The Volvo Environment Foundation takes great pleasure in awarding its 2009 environment prize to Dr Susan Solomon. Dr Solomon is an outstanding atmospheric chemist and physicist, whose pioneering scientific contributions have had major impact on crucial environmental policies.
The greatest challenge we face today is understanding how the earth’s systems will respond to climate change. Identifying the presence of resilience, tipping points and the likelihood of irreversible changes in the environment are all crucial steps in defining policy options and actions to secure the future of the planet.
Dr Susan Solomon’s pioneering scientific contributions in this area exemplify the major impacts that this type of research can have on global environmental policies.
Dr Susan Solomon is an outstanding atmospheric chemist and physicist, who has published extensively in many leading scientific journals. Dr Solomon was one of the first scientists to take seriously reports in the 1980s of deterioration of the planet's ozone layer. In 1986 and 1987, she led expeditions to Antarctica, to gather evidence for her subsequent theoretical and experimental work on the explanation of the Antarctic ozone “hole”, and the fact that chemicals known as chlorofluorocarbons (CFCs) were causing it. Her work was an important contribution to the scientific basis for the Montreal Protocol for the protection of the ozone layer, which led to a global ban on CFCs.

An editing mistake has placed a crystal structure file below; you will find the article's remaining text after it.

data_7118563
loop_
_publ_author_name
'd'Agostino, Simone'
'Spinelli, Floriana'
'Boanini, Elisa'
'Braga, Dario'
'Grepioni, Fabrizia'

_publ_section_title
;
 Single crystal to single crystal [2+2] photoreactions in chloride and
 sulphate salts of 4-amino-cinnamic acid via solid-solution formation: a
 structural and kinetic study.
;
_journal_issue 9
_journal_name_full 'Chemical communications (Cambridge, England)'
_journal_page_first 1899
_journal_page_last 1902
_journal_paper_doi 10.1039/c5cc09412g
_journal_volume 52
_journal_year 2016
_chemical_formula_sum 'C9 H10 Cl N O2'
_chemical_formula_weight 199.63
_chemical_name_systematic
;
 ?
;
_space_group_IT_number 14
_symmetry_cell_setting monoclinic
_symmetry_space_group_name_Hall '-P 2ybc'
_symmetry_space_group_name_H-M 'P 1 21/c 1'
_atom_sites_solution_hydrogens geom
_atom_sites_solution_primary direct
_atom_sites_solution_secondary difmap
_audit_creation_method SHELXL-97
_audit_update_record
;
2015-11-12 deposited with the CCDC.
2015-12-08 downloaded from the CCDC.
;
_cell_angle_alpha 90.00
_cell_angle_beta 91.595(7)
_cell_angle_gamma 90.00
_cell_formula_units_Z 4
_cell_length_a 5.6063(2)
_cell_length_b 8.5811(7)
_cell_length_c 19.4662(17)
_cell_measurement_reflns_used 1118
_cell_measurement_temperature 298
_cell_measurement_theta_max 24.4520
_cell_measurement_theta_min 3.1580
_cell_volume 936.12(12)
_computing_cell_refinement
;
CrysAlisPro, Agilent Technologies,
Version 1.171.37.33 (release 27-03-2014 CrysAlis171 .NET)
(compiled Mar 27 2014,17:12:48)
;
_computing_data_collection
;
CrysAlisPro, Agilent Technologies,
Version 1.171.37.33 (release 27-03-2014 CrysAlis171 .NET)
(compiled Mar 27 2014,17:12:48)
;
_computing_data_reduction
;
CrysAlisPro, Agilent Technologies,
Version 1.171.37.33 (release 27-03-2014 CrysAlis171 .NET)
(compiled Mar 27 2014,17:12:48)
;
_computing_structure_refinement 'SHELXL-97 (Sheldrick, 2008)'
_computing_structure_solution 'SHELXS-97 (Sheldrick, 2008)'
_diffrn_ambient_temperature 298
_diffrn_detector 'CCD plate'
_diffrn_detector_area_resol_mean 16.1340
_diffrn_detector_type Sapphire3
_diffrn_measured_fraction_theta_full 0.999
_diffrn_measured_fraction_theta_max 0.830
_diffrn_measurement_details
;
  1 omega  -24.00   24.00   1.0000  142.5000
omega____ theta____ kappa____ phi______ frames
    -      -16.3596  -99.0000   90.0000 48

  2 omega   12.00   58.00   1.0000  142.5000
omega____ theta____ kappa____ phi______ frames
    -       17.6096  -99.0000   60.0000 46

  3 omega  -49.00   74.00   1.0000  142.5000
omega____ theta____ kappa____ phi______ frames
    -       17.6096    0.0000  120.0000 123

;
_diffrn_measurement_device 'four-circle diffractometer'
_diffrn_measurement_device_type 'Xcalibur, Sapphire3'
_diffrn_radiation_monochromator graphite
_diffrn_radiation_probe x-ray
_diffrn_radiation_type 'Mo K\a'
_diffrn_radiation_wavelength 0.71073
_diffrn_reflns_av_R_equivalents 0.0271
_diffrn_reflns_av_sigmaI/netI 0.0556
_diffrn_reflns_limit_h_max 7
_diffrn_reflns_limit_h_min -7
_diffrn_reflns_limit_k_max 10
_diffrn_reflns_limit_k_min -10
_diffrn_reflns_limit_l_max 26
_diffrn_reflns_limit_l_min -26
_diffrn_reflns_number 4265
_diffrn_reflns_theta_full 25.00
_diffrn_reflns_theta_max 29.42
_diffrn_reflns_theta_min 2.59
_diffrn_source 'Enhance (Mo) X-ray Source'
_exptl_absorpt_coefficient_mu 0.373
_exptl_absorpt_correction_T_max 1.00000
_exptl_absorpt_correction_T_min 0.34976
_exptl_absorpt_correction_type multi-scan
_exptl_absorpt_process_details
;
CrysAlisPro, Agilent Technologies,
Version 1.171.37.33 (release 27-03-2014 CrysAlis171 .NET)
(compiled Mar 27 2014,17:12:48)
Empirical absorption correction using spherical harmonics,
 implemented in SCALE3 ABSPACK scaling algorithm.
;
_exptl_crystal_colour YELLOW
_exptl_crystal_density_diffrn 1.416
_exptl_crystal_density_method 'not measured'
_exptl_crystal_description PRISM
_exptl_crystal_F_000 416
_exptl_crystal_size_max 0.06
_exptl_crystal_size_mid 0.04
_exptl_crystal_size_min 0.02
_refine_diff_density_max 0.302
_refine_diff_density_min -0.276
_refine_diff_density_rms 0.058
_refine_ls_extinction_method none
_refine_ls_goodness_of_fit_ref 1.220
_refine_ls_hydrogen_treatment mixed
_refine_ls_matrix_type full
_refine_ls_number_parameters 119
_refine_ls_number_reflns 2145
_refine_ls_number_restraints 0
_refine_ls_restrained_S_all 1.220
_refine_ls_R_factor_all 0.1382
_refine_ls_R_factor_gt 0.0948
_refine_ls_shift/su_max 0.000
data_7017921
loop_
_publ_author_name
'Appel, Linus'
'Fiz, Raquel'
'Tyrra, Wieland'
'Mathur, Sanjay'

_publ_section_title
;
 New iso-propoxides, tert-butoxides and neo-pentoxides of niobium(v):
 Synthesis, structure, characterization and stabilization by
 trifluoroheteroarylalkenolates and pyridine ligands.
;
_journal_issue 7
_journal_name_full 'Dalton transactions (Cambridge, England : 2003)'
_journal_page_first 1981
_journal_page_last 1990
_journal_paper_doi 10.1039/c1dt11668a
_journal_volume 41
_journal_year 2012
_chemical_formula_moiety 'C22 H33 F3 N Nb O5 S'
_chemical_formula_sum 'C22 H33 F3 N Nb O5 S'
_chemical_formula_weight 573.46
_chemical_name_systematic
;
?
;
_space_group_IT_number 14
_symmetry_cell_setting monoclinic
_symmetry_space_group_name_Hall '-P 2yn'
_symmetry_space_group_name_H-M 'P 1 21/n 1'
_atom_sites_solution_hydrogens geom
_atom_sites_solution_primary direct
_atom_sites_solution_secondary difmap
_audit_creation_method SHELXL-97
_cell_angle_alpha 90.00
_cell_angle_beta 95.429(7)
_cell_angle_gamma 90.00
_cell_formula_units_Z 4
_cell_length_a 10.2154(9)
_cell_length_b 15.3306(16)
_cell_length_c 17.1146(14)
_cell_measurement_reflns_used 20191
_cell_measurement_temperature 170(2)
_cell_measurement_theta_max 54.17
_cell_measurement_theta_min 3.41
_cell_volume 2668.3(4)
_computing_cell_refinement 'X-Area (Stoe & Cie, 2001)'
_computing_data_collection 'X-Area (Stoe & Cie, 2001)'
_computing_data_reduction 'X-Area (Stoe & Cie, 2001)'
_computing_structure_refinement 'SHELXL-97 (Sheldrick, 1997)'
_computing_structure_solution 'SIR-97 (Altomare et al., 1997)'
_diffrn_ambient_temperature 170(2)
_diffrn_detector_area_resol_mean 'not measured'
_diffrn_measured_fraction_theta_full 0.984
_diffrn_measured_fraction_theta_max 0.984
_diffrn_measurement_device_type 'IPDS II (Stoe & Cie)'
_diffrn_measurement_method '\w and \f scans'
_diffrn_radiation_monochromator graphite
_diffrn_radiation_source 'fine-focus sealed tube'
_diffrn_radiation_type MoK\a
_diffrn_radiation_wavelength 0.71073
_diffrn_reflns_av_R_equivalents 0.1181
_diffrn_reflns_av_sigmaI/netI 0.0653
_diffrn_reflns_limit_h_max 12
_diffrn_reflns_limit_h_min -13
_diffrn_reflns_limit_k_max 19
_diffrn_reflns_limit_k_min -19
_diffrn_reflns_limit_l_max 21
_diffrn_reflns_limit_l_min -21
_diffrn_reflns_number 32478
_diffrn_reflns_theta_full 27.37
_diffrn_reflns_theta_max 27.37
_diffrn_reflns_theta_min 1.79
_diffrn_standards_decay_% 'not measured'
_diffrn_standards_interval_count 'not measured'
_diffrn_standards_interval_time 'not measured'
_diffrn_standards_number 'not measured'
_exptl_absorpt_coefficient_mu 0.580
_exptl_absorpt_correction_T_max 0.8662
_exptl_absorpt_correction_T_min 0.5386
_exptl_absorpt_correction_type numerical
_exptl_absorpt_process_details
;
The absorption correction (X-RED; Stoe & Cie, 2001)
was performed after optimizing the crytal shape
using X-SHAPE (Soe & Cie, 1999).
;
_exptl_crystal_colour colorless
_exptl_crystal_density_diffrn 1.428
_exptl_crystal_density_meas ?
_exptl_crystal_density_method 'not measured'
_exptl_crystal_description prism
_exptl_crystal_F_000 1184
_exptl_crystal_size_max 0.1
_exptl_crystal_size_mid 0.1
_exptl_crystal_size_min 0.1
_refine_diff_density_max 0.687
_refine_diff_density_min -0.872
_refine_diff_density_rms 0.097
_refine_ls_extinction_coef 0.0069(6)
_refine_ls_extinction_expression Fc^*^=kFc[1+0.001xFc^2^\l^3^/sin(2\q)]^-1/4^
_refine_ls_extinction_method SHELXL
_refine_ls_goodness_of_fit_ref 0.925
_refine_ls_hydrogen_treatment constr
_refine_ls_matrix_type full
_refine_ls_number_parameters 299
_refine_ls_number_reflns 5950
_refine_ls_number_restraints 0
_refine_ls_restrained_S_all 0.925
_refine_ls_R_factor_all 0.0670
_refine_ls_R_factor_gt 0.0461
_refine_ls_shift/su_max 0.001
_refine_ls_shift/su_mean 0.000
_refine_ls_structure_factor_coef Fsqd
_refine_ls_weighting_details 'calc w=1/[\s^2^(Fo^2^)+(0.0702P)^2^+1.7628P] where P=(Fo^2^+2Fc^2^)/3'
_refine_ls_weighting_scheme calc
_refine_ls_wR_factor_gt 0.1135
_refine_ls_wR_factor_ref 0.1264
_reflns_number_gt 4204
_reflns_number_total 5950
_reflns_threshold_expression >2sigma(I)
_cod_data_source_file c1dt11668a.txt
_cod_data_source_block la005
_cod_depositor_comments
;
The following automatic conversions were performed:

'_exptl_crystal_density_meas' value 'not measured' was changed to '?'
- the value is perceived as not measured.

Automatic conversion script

As a co-chair with Dr. Qin Dahe of Working Group 1 of the U.N.'s Intergovernmental Panel on Climate Change (IPCC), she played a key role in producing the report that has helped the world understand the severity of global warming. She was among the IPCC scientists who, together with the former Vice President Al Gore, were awarded the 2007 Nobel Peace Prize.
Dr Solomon’s current work, using improved atmosphere-ocean general circulation and earth system models, shows that the carbon dioxide concentrations expected in the 21st century will lead to significant irreversible changes in rainfall in drought-prone areas, and unavoidable inundation of many small islands and low-lying coastal areas. The latest results underline the need that we will require even more concerted climate policy efforts than have been anticipated thus far.